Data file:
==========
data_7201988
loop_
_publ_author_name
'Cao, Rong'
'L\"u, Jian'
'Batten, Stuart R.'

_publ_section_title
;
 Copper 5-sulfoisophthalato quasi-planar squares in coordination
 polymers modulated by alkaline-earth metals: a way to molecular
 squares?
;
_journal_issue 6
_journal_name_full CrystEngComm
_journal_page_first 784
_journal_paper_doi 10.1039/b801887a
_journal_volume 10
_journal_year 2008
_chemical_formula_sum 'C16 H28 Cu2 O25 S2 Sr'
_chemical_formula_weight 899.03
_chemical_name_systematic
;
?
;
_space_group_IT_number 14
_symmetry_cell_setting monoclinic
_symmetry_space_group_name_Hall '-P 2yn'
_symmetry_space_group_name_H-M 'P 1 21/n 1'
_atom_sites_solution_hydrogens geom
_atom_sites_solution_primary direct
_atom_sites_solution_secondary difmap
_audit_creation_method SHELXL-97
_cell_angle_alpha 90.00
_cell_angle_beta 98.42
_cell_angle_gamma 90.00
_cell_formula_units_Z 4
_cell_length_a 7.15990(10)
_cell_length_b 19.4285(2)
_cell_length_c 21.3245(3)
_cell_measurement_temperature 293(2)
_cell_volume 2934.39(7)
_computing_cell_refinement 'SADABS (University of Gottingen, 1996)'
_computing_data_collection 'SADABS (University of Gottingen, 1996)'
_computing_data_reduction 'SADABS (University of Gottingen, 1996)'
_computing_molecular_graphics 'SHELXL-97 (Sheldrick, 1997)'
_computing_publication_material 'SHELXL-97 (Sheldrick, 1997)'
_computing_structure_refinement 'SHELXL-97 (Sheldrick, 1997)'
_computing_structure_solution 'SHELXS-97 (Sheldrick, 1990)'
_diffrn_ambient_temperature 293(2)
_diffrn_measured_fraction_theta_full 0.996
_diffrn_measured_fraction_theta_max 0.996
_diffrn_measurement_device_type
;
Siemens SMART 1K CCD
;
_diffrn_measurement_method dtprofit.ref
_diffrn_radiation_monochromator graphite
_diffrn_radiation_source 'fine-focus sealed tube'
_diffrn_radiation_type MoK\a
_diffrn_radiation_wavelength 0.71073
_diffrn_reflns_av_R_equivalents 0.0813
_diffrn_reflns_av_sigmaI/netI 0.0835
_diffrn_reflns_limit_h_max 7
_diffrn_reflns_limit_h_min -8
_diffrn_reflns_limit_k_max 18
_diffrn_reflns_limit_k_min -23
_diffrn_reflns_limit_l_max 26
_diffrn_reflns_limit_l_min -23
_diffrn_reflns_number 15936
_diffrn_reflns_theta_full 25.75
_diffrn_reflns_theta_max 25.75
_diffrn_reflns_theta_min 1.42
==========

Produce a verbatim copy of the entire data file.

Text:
data_7201988
loop_
_publ_author_name
'Cao, Rong'
'L\"u, Jian'
'Batten, Stuart R.'

_publ_section_title
;
 Copper 5-sulfoisophthalato quasi-planar squares in coordination
 polymers modulated by alkaline-earth metals: a way to molecular
 squares?
;
_journal_issue 6
_journal_name_full CrystEngComm
_journal_page_first 784
_journal_paper_doi 10.1039/b801887a
_journal_volume 10
_journal_year 2008
_chemical_formula_sum 'C16 H28 Cu2 O25 S2 Sr'
_chemical_formula_weight 899.03
_chemical_name_systematic
;
?
;
_space_group_IT_number 14
_symmetry_cell_setting monoclinic
_symmetry_space_group_name_Hall '-P 2yn'
_symmetry_space_group_name_H-M 'P 1 21/n 1'
_atom_sites_solution_hydrogens geom
_atom_sites_solution_primary direct
_atom_sites_solution_secondary difmap
_audit_creation_method SHELXL-97
_cell_angle_alpha 90.00
_cell_angle_beta 98.42
_cell_angle_gamma 90.00
_cell_formula_units_Z 4
_cell_length_a 7.15990(10)
_cell_length_b 19.4285(2)
_cell_length_c 21.3245(3)
_cell_measurement_temperature 293(2)
_cell_volume 2934.39(7)
_computing_cell_refinement 'SADABS (University of Gottingen, 1996)'
_computing_data_collection 'SADABS (University of Gottingen, 1996)'
_computing_data_reduction 'SADABS (University of Gottingen, 1996)'
_computing_molecular_graphics 'SHELXL-97 (Sheldrick, 1997)'
_computing_publication_material 'SHELXL-97 (Sheldrick, 1997)'
_computing_structure_refinement 'SHELXL-97 (Sheldrick, 1997)'
_computing_structure_solution 'SHELXS-97 (Sheldrick, 1990)'
_diffrn_ambient_temperature 293(2)
_diffrn_measured_fraction_theta_full 0.996
_diffrn_measured_fraction_theta_max 0.996
_diffrn_measurement_device_type
;
Siemens SMART 1K CCD
;
_diffrn_measurement_method dtprofit.ref
_diffrn_radiation_monochromator graphite
_diffrn_radiation_source 'fine-focus sealed tube'
_diffrn_radiation_type MoK\a
_diffrn_radiation_wavelength 0.71073
_diffrn_reflns_av_R_equivalents 0.0813
_diffrn_reflns_av_sigmaI/netI 0.0835
_diffrn_reflns_limit_h_max 7
_diffrn_reflns_limit_h_min -8
_diffrn_reflns_limit_k_max 18
_diffrn_reflns_limit_k_min -23
_diffrn_reflns_limit_l_max 26
_diffrn_reflns_limit_l_min -23
_diffrn_reflns_number 15936
_diffrn_reflns_theta_full 25.75
_diffrn_reflns_theta_max 25.75
_diffrn_reflns_theta_min 1.42